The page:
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cover1000-676x1024Humor is hard.

Seriously hard. Telling a joke is hard. Writing a joke is harder. Writing a book with lots of jokes seems to be hardest. So, it should be no great shock that this book is, as all of the genre are, uneven. Funny, then not.

Well, mostly funny then not, then funny again. With not much in the way of other emotions on display.

Death by Cliche is a bit of a hard one to describe without any spoilers – this being the logical result of putting a major plot point in the very beginning of the book. Then following it with some other major points. Since there is no way to do this, I’ll let Amazon’s blurb do it for me. See, totally not ME spoiling the big plot point in the beginning. Blame Bezos.

To Sartre, Hell was other people. To the game designer, Hell is the game.

Damico writes games for a living. When called in to rescue a local roleplaying game demo, Damico is shot in the head by a loony fan. He awakens in a game. A game full of hackneyed tropes and clichéd plots. A game he was there to save, run by the man who murdered him just moments ago. A game that has just become world-swap fantasy. Damico, to his horror, has become the heart of the cliché.

Set on their quest in a scene that would make Ed Wood blush, Damico discovers a new wrinkle. As a game designer, he is a creative force in this broken place. His presence touches the two-dimensional inhabitants. First a peasant, then a barmaid, then his character’s own father…all come alive.

But the central question remains. Can Damico escape, or is he trapped in this nightmare? Forever.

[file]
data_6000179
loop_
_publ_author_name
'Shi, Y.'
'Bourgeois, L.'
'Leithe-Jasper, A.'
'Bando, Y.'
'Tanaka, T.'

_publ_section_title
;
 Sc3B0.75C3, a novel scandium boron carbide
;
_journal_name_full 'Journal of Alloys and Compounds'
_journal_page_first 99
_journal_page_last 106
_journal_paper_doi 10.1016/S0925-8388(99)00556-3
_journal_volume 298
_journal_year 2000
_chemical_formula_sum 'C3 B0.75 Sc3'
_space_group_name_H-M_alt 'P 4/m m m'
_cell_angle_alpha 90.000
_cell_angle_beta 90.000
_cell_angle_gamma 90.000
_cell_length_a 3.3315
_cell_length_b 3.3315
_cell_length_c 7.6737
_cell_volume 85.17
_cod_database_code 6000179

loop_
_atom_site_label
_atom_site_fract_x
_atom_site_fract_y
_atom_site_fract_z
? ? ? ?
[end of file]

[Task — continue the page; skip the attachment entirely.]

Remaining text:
Wait, what? This is a comedy? Ignore all that. Death by Cliché is a heartwarming tale of catastrophic brain damage. Share it with someone you love. Or like. Or anyone at all. Buy the book.

Based on a true story.

And there it is. The book takes place after the main character is killed. Usually, this means zombies. Or vampires. Not so here! This takes place wholly in (one assumes) Damico’s mind. Which lends itself to some interesting perspective on the gaming hobby, and the tendencies of gamers to phase in and out of character, and bleed real world thing into an otherwise pure fantasy experience. And this is where the book both succeeds and fails. It is easy to pick the low fruit of gamer cliche, harder to apply that to a larger plot, and harder still when the decision to cram as many jokes as possible into the space is made. The result, then, is a book with lots of humor, but a need to space things better, and maybe draw it out more. Take the one book, and make it two or three, and you have more time to explore all the repercussions of Damico’s influence on the world – more time to build to the absurdly (intentionally, of course) cliche set of reveals.

Overall, this works. I think that anything that uses too much humor where the author is obviously feeling pleased with themselves has issues, but Death by Cliche does manage to largely overcome them.

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